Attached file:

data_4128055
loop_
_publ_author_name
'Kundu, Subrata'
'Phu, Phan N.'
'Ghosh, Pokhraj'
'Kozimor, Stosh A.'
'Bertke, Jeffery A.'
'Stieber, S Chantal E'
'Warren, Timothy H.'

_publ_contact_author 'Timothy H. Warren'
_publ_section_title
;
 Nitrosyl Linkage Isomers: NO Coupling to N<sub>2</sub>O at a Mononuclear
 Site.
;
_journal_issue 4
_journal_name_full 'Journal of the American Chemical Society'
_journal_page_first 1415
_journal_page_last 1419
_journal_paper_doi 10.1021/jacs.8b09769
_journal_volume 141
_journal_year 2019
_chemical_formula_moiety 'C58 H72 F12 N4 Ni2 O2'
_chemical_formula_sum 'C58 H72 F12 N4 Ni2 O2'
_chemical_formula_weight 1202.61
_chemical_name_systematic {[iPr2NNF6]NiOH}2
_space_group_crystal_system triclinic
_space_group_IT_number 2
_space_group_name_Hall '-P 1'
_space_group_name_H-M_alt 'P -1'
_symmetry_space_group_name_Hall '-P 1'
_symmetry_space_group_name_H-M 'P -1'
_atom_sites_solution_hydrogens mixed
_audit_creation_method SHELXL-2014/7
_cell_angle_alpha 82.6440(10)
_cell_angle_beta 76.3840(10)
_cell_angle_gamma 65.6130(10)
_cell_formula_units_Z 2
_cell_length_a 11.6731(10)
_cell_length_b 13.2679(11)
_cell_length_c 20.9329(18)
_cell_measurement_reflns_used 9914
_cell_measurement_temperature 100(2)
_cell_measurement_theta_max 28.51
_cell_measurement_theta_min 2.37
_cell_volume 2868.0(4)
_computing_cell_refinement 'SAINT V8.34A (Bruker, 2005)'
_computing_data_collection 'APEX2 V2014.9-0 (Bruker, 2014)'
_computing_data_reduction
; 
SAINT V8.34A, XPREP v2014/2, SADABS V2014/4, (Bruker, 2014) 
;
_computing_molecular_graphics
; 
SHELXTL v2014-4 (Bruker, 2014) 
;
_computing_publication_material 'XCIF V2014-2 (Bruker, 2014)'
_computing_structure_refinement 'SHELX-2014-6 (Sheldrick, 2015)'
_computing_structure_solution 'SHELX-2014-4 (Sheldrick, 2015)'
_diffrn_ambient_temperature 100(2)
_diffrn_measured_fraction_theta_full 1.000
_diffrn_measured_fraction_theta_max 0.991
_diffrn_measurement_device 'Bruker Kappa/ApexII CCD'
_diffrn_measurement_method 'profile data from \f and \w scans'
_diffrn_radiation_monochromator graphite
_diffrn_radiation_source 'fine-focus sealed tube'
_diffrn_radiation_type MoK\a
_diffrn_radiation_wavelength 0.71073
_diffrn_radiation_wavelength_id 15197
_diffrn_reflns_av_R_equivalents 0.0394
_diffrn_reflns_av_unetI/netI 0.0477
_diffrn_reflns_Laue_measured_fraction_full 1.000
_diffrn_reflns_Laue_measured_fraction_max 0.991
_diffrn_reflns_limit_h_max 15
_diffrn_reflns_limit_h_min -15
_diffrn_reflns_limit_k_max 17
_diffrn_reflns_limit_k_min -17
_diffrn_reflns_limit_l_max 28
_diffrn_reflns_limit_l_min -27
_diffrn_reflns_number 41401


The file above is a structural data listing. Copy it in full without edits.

data_4128055
loop_
_publ_author_name
'Kundu, Subrata'
'Phu, Phan N.'
'Ghosh, Pokhraj'
'Kozimor, Stosh A.'
'Bertke, Jeffery A.'
'Stieber, S Chantal E'
'Warren, Timothy H.'

_publ_contact_author 'Timothy H. Warren'
_publ_section_title
;
 Nitrosyl Linkage Isomers: NO Coupling to N<sub>2</sub>O at a Mononuclear
 Site.
;
_journal_issue 4
_journal_name_full 'Journal of the American Chemical Society'
_journal_page_first 1415
_journal_page_last 1419
_journal_paper_doi 10.1021/jacs.8b09769
_journal_volume 141
_journal_year 2019
_chemical_formula_moiety 'C58 H72 F12 N4 Ni2 O2'
_chemical_formula_sum 'C58 H72 F12 N4 Ni2 O2'
_chemical_formula_weight 1202.61
_chemical_name_systematic {[iPr2NNF6]NiOH}2
_space_group_crystal_system triclinic
_space_group_IT_number 2
_space_group_name_Hall '-P 1'
_space_group_name_H-M_alt 'P -1'
_symmetry_space_group_name_Hall '-P 1'
_symmetry_space_group_name_H-M 'P -1'
_atom_sites_solution_hydrogens mixed
_audit_creation_method SHELXL-2014/7
_cell_angle_alpha 82.6440(10)
_cell_angle_beta 76.3840(10)
_cell_angle_gamma 65.6130(10)
_cell_formula_units_Z 2
_cell_length_a 11.6731(10)
_cell_length_b 13.2679(11)
_cell_length_c 20.9329(18)
_cell_measurement_reflns_used 9914
_cell_measurement_temperature 100(2)
_cell_measurement_theta_max 28.51
_cell_measurement_theta_min 2.37
_cell_volume 2868.0(4)
_computing_cell_refinement 'SAINT V8.34A (Bruker, 2005)'
_computing_data_collection 'APEX2 V2014.9-0 (Bruker, 2014)'
_computing_data_reduction
; 
SAINT V8.34A, XPREP v2014/2, SADABS V2014/4, (Bruker, 2014) 
;
_computing_molecular_graphics
; 
SHELXTL v2014-4 (Bruker, 2014) 
;
_computing_publication_material 'XCIF V2014-2 (Bruker, 2014)'
_computing_structure_refinement 'SHELX-2014-6 (Sheldrick, 2015)'
_computing_structure_solution 'SHELX-2014-4 (Sheldrick, 2015)'
_diffrn_ambient_temperature 100(2)
_diffrn_measured_fraction_theta_full 1.000
_diffrn_measured_fraction_theta_max 0.991
_diffrn_measurement_device 'Bruker Kappa/ApexII CCD'
_diffrn_measurement_method 'profile data from \f and \w scans'
_diffrn_radiation_monochromator graphite
_diffrn_radiation_source 'fine-focus sealed tube'
_diffrn_radiation_type MoK\a
_diffrn_radiation_wavelength 0.71073
_diffrn_radiation_wavelength_id 15197
_diffrn_reflns_av_R_equivalents 0.0394
_diffrn_reflns_av_unetI/netI 0.0477
_diffrn_reflns_Laue_measured_fraction_full 1.000
_diffrn_reflns_Laue_measured_fraction_max 0.991
_diffrn_reflns_limit_h_max 15
_diffrn_reflns_limit_h_min -15
_diffrn_reflns_limit_k_max 17
_diffrn_reflns_limit_k_min -17
_diffrn_reflns_limit_l_max 28
_diffrn_reflns_limit_l_min -27
_diffrn_reflns_number 41401